May’s flying circus
I'm grateful in life for many things, but at the moment, chief among them is that I'm not part of the Royal Shakespeare Company.
I think it must be a bit of a drag. For a start, you'd have to get all the words exactly right, because otherwise you might corrupt the Bard's exact meaning about the slings and arrows or whatever. And the sort of people who go to see Shakespeare generally know this stuff, so you can't just busk your way out by saying ‘He has killed me mother' and pretending to die.
And have you read The Merchant of Venice? That's a lot of words, many of them not in common circulation (anon, tarry, troth, argosies etc). You have to know them all and get them in the right order.
This contrasts nicely with being a part of TopGear Live, which isn't like the RSC. Yes, we have a script, and there are certain points that have to be hit if the flaming rally cars are to emerge at the right moment, but on the whole we only have to stick to the gist of the thing for it to work.
It helps greatly that TopGear Live is really a circus, rather than a highbrow theatrical experience. I never have to stand around while Clarkson delivers a soliloquy on the quality of mercy, which is merciful in itself, although once or twice I've had to stand there while Clarkson delivers nothing at all, because he's forgotten what comes next. Fortunately, the entire content of every version of our show exists in the collective heads of the three blokes in the arena, so it comes out one way or another.
“TopGear Live is us at our purest, because the bumbling, the boasting, the falling over are unique to each performance”
For example; I've featured in 58 performances of the show this year - 65 if you count the full dress rehearsals - and it's always my job to introduce the first appearance of the TopGear Live Stunt Driving Team. Yet on one occasion, in Auckland, and for reasons that will forever baffle me, I could remember what they were called only as far as ‘The TopGear Live...' I think it was Kiwi V8 Supercar hero and pie-maker Greg Murphy who filled in the missing words. You can't get away with that if you're John of Gaunt.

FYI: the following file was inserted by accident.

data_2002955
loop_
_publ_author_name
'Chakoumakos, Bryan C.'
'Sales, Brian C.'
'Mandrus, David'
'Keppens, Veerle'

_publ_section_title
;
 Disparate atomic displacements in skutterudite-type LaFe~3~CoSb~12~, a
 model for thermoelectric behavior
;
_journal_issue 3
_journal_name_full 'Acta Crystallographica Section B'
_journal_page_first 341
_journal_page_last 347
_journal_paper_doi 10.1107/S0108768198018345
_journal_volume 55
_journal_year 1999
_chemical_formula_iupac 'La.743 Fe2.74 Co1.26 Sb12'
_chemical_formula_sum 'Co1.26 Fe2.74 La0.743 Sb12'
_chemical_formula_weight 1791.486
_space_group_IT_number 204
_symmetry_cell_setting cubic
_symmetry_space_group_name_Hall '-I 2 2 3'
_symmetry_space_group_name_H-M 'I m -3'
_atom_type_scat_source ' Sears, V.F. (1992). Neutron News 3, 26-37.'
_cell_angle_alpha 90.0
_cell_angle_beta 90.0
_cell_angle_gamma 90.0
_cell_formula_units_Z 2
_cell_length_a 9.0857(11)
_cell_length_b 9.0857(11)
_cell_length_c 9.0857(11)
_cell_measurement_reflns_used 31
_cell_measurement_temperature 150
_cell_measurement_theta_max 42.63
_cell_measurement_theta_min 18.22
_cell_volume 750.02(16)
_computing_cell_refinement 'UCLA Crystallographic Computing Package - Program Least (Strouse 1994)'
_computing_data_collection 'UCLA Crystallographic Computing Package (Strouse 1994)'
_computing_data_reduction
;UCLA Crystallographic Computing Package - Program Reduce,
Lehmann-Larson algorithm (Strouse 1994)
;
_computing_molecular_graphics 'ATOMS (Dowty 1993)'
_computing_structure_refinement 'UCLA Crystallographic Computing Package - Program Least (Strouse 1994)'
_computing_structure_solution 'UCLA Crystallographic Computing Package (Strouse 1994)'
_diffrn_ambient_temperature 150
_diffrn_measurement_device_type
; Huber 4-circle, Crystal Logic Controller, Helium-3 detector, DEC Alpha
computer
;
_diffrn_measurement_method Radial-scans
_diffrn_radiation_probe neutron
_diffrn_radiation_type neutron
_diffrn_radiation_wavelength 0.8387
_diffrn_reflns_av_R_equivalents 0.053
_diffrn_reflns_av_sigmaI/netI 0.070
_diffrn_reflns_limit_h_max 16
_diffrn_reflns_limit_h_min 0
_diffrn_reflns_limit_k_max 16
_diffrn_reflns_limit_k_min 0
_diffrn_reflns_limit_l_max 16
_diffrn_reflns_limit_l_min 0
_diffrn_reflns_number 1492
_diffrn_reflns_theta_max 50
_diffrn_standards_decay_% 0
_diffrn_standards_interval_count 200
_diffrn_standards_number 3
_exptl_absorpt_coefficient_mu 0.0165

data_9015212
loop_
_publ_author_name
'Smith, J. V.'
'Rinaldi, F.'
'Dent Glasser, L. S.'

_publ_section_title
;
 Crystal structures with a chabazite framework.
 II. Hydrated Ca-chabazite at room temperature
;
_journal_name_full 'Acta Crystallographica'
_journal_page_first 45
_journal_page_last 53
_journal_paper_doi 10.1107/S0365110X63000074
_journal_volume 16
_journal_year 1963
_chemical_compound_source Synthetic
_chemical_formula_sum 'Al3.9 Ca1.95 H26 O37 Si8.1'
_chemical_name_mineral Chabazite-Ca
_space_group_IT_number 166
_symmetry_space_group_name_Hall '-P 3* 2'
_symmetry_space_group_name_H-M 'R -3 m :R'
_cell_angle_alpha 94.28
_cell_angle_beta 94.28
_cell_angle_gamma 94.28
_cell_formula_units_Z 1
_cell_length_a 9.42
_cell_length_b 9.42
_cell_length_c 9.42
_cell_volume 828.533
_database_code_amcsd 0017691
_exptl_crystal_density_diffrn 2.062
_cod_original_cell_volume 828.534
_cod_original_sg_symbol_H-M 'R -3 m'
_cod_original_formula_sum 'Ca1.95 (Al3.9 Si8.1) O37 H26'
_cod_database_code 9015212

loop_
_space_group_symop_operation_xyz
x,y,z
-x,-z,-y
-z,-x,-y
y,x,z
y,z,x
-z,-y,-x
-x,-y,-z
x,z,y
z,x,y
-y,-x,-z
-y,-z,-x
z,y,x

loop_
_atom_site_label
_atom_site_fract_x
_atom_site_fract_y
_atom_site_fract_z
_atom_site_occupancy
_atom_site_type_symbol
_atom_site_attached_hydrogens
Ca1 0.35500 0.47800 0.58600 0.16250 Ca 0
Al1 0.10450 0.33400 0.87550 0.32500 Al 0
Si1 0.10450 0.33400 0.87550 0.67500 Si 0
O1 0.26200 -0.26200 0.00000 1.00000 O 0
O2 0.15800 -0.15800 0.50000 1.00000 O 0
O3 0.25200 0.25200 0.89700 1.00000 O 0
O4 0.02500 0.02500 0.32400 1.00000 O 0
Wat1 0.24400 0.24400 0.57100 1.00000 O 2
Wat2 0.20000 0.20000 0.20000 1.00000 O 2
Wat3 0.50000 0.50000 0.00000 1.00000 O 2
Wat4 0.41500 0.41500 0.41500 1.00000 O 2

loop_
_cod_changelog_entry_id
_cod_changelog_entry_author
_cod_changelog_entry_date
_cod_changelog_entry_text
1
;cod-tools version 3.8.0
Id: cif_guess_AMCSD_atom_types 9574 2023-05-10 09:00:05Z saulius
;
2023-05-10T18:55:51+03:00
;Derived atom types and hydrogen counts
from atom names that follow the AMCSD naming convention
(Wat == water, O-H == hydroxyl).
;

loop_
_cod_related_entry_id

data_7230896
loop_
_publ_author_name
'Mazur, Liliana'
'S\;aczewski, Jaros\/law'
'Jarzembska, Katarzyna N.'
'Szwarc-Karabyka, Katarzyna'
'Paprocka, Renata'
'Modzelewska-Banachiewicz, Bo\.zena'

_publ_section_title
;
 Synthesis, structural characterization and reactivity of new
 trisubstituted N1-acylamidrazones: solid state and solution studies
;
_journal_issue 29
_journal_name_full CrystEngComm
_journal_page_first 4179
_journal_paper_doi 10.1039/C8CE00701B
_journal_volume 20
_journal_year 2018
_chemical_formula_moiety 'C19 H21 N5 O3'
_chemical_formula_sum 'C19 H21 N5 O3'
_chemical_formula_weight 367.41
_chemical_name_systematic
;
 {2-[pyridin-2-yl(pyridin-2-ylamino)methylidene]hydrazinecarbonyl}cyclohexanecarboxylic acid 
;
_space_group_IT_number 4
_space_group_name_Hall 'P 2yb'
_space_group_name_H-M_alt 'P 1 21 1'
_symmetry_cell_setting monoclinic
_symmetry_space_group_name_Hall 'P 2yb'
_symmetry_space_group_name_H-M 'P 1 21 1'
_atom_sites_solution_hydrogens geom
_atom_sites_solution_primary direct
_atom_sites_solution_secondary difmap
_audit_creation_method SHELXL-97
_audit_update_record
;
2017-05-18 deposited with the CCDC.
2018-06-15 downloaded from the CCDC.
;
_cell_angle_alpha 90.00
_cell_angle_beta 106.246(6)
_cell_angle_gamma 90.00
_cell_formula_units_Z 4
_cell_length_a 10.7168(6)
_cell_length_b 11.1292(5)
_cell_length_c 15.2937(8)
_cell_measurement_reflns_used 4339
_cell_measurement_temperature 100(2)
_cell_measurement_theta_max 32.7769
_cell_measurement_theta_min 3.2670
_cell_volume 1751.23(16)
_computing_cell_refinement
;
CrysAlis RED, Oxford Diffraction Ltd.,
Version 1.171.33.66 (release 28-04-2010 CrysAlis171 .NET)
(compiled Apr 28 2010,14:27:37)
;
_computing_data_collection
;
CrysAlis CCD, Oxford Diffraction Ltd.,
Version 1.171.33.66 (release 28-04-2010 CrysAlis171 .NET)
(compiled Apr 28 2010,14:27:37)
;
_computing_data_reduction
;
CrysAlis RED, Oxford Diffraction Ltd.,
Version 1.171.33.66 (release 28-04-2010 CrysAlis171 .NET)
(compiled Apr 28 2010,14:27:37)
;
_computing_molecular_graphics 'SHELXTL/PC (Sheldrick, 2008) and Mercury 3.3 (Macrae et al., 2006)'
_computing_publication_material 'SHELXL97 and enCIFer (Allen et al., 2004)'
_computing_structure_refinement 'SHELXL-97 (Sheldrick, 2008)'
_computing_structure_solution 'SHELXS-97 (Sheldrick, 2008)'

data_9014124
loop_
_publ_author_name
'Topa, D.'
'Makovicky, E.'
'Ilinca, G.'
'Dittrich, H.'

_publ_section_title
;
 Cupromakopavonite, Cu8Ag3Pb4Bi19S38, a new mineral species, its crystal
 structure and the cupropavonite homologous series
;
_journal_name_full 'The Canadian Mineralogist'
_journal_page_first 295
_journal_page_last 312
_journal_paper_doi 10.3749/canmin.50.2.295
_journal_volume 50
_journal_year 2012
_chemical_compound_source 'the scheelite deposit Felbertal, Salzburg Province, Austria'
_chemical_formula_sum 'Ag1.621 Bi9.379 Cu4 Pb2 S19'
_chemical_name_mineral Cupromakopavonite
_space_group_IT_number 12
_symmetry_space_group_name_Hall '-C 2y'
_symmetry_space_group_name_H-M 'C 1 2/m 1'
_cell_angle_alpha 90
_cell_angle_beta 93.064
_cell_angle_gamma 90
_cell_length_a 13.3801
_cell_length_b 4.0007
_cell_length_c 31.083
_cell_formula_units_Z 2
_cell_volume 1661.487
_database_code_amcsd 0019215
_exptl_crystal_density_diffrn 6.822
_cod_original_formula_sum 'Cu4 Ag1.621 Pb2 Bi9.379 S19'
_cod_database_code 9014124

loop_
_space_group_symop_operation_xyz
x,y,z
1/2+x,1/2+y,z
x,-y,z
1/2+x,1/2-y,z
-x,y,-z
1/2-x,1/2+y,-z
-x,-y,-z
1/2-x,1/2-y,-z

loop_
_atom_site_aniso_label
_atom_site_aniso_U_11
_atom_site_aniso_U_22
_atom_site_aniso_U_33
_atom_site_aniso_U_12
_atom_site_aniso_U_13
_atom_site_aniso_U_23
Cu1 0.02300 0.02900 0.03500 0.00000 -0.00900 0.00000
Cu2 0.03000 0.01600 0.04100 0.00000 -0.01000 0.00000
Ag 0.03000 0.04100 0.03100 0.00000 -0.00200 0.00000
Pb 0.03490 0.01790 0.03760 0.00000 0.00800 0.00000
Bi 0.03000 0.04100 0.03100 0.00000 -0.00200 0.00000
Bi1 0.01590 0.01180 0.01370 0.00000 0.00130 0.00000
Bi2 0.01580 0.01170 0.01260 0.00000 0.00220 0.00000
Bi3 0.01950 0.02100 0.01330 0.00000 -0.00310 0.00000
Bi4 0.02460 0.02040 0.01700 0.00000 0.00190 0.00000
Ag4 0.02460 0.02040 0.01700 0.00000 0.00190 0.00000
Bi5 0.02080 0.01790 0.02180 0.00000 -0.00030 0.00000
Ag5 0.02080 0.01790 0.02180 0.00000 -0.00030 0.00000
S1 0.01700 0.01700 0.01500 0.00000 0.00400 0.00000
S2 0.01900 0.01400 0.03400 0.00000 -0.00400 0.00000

Now that this year's world tour is over, I wanted to indulge myself here with a few reflections. To be honest, I was never entirely convinced that TopGear Live would work. The studio parts of TopGear TV aren't live, and never could be, because we'd balls it up too often. But somehow the stimulus of an arena full of well-wishing enthusiasts can turn mere presenters into something like performers.
And the fact that it can't be edited adds a certain frisson to the experience. In one version I have to deliver a simple insult to Hammond in a moment of his incompetence. I tried to use a different one every time, because no one could stop me, and I enjoyed watching him brace for it. Unlike other bits of TopGear, which are ruthlessly scrutinised before inclusion, ‘You big dingleberry' simply leaps out and then is lost forever to insult entropy. Again, you don't get this in Kafka.
This is what intrigues me about TopGear Live. In one sense, it is us at our most amateur, because with the best will in the world we are not actors or stand-up comics. But it is also us at our purest, because the bumbling, the boasting, the falling over and the failure to start a Flymo engine are unique to each performance. It's never the same twice, and there's only one chance to get it right.
To be frank, there have been times when I've waited backstage and wondered if I really can laugh at Jeremy's hovercraft for the umpteenth time. But then I pass him on my strimmer-powered motorcycle while he gyrates uselessly, or possibly crash into him, and I can't really tire of it.
Really, though, I wanted to say a number of thanks. Obviously they include the thanks that go in the speech at the end-of-show party, to the countless people driving cars, working mixing desks, operating lights, setting off fireworks, repairing broken Reliant Robins, rebuilding the hovercraft, setting themselves on fire and so on; to moon-faced producers who keep it all hanging together and fat businessmen who arrange for all this stuff to turn up on time all over the world.
But mainly to those of you who came to see us, because I never imagined, when I first began writing, that I'd one day be able to walk into an arena not long vacated by AC/DC and shout ‘Hello Sydney' just because I was interested in cars.
I'm grateful, I really am, and I apologise for any bits I cocked up slightly.
To see some highlights from the recent world tour, visit the TopGear Live website.
Want to comment on this?
sound pretty cool
Great, now I have to add another tally to the many times I've whined to my parents about wanting to see TopGear Live.
My friends and myself have been to Earls Court now 2 years running to see Top Gear live and have been amazed by the show. It's us that should be thanking you James for making the live show brilliant. So James and the rest of the clan, thank you, we'll be back this year, in a posse of followers. Lorraine, Tina, Nat, Heidi, Lisa, Debs, Kerry, Helen, Nicolah, Eleanor. And we can't wait.
The show in Holland was awesome. I really enjoyed it. Hope next show will come to Holland too but with James May instead of Beau van Erven Dorens or if you (James) can't make it or anyone else can't please bring Jeroen van Koningsbrugge in the show he's a very funny guy and is just like you guy's always cocking about. But it would be best if all 3 of you could make it of course. Keep up the good/rubbish work !
south american tour 2011?